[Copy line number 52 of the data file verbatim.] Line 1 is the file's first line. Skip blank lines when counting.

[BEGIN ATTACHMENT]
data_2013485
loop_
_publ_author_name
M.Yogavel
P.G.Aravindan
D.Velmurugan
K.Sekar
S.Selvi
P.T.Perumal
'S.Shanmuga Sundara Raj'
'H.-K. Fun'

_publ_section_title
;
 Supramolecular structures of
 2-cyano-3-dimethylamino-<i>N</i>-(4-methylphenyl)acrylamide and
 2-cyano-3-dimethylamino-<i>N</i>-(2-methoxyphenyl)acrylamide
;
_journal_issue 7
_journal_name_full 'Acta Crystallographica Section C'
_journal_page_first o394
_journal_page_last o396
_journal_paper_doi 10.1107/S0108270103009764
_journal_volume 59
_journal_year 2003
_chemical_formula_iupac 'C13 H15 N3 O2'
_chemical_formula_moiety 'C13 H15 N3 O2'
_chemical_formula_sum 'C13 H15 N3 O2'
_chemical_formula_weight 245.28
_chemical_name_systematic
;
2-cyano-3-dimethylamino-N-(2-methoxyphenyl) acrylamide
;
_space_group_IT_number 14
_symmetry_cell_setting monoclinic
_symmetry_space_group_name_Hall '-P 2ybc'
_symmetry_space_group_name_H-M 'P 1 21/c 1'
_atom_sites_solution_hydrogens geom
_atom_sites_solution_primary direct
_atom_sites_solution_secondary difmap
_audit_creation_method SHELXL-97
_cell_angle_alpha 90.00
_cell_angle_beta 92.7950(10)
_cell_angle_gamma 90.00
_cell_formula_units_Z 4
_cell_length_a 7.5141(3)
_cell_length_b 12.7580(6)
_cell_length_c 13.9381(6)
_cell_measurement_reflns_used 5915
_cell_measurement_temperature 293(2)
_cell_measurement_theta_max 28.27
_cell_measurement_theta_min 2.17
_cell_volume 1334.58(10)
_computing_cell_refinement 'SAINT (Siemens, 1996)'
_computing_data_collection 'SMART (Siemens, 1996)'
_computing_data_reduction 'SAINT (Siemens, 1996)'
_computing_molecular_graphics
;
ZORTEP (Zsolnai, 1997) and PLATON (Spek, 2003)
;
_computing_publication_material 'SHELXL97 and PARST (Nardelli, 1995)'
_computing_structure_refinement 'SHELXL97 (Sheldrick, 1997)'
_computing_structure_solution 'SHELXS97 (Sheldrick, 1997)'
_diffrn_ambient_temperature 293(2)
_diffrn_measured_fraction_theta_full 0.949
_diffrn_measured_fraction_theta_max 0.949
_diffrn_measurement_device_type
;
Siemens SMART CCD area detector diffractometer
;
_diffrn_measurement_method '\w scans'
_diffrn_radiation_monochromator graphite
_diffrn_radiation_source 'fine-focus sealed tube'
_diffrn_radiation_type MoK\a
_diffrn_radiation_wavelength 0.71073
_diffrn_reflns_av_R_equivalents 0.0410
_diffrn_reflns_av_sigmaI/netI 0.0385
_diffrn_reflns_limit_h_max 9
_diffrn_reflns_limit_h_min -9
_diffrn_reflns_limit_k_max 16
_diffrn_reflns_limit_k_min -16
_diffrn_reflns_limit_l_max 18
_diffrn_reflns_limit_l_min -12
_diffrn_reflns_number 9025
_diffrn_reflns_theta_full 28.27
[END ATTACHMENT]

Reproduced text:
_cell_volume 1334.58(10)